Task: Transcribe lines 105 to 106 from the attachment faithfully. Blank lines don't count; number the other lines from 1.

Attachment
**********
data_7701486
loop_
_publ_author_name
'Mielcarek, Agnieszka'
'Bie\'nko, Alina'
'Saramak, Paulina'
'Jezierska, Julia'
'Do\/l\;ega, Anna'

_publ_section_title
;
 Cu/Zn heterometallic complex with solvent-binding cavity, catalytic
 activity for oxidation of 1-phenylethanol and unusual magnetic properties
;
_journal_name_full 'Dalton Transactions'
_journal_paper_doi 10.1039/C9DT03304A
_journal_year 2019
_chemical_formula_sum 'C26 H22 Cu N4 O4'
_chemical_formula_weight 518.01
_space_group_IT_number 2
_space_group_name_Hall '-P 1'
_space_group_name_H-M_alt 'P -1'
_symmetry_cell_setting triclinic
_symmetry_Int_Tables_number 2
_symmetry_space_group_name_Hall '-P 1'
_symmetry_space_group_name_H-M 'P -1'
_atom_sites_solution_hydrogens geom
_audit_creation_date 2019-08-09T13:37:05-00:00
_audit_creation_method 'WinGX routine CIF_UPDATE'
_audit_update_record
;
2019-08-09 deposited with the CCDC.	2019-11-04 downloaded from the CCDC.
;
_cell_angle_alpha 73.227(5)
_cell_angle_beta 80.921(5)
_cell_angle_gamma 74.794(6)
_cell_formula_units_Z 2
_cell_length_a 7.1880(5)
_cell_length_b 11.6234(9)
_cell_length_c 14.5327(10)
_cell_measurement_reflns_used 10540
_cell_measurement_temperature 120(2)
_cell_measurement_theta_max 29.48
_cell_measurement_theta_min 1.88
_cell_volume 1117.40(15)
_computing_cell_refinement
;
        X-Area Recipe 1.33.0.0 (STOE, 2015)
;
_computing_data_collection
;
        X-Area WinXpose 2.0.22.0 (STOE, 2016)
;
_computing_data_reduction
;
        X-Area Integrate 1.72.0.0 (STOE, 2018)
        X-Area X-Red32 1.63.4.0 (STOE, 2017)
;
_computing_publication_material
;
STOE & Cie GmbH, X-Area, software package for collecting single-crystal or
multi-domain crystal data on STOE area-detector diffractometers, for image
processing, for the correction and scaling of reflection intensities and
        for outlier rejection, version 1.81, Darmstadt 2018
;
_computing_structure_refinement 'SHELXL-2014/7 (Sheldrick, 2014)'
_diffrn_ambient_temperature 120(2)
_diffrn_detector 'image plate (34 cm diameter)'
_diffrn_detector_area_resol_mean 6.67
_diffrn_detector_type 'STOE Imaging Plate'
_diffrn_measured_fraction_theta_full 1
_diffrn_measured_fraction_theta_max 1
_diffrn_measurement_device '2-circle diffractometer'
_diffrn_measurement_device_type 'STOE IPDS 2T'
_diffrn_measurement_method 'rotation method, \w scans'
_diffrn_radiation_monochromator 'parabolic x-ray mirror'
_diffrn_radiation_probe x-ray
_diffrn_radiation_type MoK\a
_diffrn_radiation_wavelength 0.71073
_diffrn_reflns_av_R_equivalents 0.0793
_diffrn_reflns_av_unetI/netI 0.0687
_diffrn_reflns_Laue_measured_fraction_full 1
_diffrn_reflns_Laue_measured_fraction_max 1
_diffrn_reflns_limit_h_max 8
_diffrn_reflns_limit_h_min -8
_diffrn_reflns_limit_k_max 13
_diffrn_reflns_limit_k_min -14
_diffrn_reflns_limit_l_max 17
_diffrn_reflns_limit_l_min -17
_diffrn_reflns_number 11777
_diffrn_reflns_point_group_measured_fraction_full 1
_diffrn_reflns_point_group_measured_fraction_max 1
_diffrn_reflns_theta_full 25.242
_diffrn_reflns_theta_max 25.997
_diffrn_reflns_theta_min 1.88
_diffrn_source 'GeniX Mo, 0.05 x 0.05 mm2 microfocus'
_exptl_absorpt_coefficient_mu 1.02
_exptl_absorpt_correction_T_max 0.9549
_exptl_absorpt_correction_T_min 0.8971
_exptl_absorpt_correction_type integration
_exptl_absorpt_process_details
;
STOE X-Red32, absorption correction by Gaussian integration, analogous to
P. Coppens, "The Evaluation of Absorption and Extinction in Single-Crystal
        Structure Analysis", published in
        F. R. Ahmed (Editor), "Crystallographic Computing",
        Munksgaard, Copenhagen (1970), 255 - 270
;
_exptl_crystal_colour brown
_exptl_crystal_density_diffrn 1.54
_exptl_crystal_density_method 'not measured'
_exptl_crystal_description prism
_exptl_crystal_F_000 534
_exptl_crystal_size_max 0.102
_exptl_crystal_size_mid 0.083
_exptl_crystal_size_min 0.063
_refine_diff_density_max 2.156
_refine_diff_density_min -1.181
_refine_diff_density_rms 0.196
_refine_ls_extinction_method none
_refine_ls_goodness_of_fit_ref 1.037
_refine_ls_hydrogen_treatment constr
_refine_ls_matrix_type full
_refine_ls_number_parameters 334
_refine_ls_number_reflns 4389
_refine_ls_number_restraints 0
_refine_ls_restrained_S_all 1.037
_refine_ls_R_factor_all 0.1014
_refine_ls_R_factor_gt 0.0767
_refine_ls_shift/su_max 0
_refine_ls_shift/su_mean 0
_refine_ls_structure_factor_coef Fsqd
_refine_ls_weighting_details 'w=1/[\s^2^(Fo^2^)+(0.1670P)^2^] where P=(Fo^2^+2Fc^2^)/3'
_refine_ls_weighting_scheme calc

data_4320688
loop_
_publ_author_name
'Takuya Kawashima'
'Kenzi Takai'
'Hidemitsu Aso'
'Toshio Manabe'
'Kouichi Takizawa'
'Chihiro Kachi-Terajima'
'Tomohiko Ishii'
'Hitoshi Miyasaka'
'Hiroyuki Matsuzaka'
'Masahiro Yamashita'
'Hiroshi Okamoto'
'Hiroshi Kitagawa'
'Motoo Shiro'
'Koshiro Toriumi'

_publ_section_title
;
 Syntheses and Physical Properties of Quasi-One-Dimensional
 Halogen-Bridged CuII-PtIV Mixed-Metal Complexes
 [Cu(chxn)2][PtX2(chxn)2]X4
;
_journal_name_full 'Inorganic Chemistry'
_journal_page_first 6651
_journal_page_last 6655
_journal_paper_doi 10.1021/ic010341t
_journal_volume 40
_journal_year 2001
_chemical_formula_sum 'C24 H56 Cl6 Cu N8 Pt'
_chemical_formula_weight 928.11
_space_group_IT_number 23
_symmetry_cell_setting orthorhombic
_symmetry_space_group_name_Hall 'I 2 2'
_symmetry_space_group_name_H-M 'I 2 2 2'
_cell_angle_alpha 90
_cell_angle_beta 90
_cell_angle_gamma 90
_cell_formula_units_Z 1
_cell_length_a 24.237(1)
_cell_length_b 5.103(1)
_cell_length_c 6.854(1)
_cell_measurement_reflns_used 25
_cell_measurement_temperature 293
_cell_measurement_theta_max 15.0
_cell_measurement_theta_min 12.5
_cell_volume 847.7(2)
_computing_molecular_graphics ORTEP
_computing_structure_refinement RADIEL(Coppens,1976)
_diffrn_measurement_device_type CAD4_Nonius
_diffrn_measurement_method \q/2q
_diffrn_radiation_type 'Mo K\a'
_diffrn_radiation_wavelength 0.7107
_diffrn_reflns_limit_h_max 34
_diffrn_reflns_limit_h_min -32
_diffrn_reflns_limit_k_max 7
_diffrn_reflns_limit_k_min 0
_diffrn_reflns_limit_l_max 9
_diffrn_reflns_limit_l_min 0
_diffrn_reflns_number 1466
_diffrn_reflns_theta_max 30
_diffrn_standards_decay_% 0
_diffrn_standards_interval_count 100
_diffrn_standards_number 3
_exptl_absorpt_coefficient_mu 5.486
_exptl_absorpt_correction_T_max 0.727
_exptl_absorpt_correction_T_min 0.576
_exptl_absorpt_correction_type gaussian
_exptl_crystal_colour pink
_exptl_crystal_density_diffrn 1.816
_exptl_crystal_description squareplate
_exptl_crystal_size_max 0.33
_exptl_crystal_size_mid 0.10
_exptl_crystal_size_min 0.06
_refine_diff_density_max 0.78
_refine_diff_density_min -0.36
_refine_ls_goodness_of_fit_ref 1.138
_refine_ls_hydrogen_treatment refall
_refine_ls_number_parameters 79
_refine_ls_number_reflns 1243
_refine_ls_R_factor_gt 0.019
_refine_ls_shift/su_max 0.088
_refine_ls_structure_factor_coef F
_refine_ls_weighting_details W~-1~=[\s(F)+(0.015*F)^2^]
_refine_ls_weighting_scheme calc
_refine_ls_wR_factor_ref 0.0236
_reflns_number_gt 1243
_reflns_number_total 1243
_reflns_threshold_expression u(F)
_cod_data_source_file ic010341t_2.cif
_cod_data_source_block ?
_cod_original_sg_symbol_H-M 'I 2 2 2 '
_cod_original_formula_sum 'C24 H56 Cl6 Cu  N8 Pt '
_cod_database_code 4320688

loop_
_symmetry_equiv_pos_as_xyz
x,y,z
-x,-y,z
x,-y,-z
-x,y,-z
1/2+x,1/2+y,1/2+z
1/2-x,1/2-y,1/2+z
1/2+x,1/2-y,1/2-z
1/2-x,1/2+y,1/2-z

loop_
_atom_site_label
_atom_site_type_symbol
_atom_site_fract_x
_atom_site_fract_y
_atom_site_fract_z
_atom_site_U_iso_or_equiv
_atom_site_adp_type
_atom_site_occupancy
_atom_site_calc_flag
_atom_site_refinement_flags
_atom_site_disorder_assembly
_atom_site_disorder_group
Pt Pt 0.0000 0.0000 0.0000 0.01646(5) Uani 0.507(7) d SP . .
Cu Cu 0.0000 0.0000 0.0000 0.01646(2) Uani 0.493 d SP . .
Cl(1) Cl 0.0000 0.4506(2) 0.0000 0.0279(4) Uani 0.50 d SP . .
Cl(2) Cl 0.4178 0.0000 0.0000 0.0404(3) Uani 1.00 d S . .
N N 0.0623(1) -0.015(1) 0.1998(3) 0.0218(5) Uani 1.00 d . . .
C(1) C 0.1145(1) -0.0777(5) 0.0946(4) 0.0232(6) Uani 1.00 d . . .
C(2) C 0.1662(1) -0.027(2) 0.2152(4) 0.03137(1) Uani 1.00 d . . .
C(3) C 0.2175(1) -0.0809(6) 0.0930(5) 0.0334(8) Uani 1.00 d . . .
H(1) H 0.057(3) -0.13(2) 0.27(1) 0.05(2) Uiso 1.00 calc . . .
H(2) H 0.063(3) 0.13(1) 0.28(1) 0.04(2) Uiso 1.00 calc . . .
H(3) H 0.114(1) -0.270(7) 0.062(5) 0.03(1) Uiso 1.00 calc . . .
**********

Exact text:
        F. R. Ahmed (Editor), "Crystallographic Computing",
        Munksgaard, Copenhagen (1970), 255 - 270